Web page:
West Virginia (WV) Buyers Agent

 Buyers Agent - Real Estate Professionals listed by town.

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You want the best - the best doctor, the best lawyer, the best dentist. You seek recommendations from family, friends, and co-workers - the people you trust. It stands to reason that you would seek the best Buyers Agents agent to assist you with your largest financial transaction. 

In an effort to insure that only the best Buyers Agents are granted links, we require the following:

  • Full time Realtor®.

  • Minimum of five years experience.

  • Holders of advanced, industry recognized designations.

  • Informative web site.

  • Daily response to emails.

The purpose of this site is to provide you with a link to a top Buyers Agents professional in the town of your choice. When a Buyers Agent requests a link on this site we utilize industry publications to verify their experience and qualifications. If the Buyers Agent meets our requirements, a link is provided. We screen - you decide. Your name and contact information is not required. You will not be contacted by anyone without your permission. 

To find a Buyers Agent in the town where you are locating, click on the first letter of that town. A new window will open. To return to this site, close the open windows. 

 

General Facts

For West Virginia

West Virginia Buyers Agents - homes for sale
 
Median Household Income: $ 27,816
Income (w/ Children): $ 41,330
Population: 1,811,156
Land Area: 24,087 Persons per Square Mile
Population Density: 75 Persons per Square Mile
Nickname: Mountain State
Capital: Charleston
Date of Statehood: June 20, 1863
State Bird: Cardinal
State Flower: Rhododendron
State Tree: Sugar Maple
 

West Virginia is located in the eastern United States. West Virginia lies in the very heart of the Appalachian Highlands, and its predominantly mountainous terrain and picturesque scenery have led to its nickname as the Mountain State. The state’s unusually irregular boundaries, formed largely by rivers and mountains, give it the shape of a large pan with two handles, one in the north and one in the east. For this reason it is sometimes called the Panhandle State.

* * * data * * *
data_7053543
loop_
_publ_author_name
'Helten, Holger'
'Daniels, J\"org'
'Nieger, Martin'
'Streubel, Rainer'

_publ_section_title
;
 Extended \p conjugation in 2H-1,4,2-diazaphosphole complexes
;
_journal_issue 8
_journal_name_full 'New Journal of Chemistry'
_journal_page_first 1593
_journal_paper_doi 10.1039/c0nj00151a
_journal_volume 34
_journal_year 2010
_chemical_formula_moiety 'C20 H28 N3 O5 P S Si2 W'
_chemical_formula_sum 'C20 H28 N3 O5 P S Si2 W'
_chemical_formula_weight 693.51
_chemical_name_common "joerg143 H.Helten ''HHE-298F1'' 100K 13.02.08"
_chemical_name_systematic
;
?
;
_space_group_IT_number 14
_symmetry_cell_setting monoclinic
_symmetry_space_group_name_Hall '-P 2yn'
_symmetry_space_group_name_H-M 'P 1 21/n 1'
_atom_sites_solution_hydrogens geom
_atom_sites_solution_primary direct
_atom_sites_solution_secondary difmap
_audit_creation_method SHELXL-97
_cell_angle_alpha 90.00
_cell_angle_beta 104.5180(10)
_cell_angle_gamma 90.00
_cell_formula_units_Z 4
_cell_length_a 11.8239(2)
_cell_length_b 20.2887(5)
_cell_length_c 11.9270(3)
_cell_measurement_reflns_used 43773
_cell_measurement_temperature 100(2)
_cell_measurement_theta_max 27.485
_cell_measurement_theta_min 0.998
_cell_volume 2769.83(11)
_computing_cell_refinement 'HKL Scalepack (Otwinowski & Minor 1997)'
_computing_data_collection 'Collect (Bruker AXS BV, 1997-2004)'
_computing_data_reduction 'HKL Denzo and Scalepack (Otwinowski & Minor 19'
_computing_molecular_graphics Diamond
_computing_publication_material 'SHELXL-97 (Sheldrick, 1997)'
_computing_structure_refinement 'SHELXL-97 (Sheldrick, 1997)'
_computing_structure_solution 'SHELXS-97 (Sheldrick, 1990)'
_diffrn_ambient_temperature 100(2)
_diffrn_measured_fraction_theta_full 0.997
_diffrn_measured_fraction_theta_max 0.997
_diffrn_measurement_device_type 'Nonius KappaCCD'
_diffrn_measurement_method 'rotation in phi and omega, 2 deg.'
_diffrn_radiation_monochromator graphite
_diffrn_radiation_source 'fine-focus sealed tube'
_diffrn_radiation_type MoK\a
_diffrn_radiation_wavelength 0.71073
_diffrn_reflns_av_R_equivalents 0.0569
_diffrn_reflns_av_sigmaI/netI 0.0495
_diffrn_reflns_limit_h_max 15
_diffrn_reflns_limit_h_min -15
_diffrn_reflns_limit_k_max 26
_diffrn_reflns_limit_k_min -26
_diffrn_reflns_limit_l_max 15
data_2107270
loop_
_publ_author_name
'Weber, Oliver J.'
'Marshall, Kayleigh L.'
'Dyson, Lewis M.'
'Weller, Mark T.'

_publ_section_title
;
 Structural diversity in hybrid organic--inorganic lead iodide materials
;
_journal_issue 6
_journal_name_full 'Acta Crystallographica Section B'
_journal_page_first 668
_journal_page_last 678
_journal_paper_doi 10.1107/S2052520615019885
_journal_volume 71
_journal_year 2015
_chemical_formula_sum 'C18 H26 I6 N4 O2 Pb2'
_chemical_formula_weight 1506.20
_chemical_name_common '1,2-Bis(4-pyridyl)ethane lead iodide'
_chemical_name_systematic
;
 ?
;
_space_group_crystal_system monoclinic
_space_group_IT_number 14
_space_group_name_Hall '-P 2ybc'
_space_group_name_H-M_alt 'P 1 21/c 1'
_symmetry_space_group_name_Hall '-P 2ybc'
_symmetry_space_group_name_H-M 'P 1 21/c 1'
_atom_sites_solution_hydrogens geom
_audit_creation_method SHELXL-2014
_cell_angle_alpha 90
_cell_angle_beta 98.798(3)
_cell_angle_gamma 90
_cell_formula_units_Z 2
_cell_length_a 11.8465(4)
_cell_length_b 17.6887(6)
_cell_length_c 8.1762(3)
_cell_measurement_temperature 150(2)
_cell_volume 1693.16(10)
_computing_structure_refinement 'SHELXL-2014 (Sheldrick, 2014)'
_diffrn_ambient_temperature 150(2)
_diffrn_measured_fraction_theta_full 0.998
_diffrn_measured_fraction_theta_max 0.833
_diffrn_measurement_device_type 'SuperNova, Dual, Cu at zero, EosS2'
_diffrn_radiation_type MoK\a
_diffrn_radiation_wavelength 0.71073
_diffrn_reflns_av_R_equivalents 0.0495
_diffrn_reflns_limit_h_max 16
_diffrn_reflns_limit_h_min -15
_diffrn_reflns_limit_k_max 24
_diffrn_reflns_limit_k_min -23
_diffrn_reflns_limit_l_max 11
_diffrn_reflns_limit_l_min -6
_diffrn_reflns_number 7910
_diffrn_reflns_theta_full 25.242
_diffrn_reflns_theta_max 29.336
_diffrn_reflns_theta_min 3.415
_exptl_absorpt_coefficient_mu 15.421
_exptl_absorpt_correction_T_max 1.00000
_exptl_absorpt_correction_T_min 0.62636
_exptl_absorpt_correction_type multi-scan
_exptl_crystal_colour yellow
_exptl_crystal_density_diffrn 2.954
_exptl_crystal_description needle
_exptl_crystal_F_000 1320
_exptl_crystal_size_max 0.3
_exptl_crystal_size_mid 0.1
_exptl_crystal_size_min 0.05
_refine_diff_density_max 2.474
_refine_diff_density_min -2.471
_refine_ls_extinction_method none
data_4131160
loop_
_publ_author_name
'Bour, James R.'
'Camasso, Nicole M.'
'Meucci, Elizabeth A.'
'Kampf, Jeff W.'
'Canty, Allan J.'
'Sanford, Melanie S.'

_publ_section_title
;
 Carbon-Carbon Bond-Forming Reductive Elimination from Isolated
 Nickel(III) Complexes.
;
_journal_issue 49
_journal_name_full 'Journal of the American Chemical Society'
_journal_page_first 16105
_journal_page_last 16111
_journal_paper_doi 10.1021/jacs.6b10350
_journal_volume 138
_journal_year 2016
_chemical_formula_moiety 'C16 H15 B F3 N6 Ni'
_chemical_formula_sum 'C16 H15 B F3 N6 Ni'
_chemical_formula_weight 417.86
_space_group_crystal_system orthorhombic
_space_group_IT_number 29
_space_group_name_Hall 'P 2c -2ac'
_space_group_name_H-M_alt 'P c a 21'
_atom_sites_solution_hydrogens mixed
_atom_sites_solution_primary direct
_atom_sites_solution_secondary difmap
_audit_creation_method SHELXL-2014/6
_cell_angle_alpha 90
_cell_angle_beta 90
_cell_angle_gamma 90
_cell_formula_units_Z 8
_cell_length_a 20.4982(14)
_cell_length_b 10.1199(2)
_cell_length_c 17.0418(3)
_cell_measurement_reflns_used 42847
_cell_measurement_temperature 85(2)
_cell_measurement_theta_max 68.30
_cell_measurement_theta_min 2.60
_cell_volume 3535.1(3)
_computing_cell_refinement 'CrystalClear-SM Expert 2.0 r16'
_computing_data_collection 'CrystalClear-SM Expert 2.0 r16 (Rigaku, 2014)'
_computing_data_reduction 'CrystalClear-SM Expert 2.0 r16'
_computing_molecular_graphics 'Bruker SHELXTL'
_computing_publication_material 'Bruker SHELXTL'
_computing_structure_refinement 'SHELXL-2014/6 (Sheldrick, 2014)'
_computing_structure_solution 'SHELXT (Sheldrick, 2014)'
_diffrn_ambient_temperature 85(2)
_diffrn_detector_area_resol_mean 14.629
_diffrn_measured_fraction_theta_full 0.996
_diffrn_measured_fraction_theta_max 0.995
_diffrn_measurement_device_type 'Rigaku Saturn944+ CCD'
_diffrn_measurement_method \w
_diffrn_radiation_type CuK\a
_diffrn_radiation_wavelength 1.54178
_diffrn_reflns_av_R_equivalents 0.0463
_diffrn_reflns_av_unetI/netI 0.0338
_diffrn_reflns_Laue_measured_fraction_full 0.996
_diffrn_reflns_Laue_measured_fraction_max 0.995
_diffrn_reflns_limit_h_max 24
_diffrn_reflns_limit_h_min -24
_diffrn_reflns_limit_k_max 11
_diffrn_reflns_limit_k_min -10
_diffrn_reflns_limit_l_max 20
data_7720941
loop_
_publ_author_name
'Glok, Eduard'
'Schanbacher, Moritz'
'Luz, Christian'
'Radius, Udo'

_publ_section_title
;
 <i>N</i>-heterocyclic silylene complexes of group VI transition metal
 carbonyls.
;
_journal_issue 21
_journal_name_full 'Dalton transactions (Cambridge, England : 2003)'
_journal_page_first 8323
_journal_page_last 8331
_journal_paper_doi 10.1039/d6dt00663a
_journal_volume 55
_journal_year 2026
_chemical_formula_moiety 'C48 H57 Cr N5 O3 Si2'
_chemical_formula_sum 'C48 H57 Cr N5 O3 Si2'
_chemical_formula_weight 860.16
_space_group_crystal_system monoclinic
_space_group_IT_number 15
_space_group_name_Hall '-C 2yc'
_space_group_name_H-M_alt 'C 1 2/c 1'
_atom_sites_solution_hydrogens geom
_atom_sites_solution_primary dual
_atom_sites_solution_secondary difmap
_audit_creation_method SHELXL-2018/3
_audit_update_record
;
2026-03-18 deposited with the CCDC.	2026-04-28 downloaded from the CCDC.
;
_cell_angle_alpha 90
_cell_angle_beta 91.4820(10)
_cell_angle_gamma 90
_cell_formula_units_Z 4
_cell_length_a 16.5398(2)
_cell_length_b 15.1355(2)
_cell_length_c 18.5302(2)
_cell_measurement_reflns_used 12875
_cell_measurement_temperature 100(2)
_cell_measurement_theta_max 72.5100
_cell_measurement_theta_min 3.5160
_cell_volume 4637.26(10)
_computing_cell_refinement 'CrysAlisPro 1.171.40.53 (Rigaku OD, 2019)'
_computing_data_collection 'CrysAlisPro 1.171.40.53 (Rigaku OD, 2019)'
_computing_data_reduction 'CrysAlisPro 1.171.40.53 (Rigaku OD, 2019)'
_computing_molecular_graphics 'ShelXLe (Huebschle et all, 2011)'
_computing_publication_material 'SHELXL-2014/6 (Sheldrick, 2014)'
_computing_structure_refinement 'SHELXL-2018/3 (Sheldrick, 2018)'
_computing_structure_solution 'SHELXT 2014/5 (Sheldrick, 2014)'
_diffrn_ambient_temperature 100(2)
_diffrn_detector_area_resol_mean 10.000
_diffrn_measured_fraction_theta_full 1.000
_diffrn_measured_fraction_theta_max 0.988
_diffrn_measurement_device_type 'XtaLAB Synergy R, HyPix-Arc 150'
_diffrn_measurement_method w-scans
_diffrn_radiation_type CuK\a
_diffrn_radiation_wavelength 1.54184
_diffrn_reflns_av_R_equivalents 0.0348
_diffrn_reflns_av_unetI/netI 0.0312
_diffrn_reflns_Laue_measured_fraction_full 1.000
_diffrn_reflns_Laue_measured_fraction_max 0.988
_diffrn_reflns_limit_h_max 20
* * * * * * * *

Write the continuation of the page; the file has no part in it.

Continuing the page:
West Virginia is known for its magnificent scenery and its abundance of natural resources, including coal, oil, gas, and timber. It is one of the leading producers of bituminous coal among the states and is also noted for the manufacture of fine glass. West Virginia, plagued for many years by economic stagnation, has recently attempted to diversify its industrial activity. Yet the state remains one of the poorest in the United States.

West Virginia entered the Union on June 20, 1863, as the 35th state. It was part of Virginia until the American Civil War (1861-1865), when its inhabitants, loyal to the Union, formed a separate state after Virginia became part of the Confederacy. Charleston is West Virginia’s capital and largest city.

West Virginia ranks 41st in size among the states, with a total area of 24,232 square miles, including 145 square miles of inland water. The maximum distance from north to south is 236 miles; the maximum extent from east to west is 264 miles. Its mean elevation of 1,500 feet above sea level makes West Virginia the highest state east of the Mississippi River. Elevations range from 240 feet, along the Potomac River in the northeast, to 4,863 feet, atop Spruce Knob in the east. Much of the land is mountainous. Flatlands are scarce, located mainly along the major river valleys.

The climate of West Virginia is characterized by warm humid summers and cold humid winters. However, the weather is subject to sudden changes at all seasons. The growing season ranges from less than 150 days along the northern border of the state to more than 190 days, principally in the south.

Average January temperatures range from less than 28° near the Cheat River to more than 38° along sections of the border with Kentucky. July averages range from less than 68° along the North Branch of the Potomac to more than 76° in the western part of the state. It is cooler in the mountains than in the lowlands.

Annual precipitation ranges from less than 32 inches in the eastern lowlands to more than 56 inches in higher parts of the Allegheny Front. Slightly more than half the rainfall occurs from April to September. Dense fogs are common in many valleys of the Kanawha section, especially the Tygart Valley. Snow usually lasts only a few days in the lowlands but may persist for weeks in the higher mountain areas. An average of about 32 inches of snow falls annually in Charleston, although during the winter of 1995-1996 more than three times that amount fell as several cities in the state established new records for snowfall.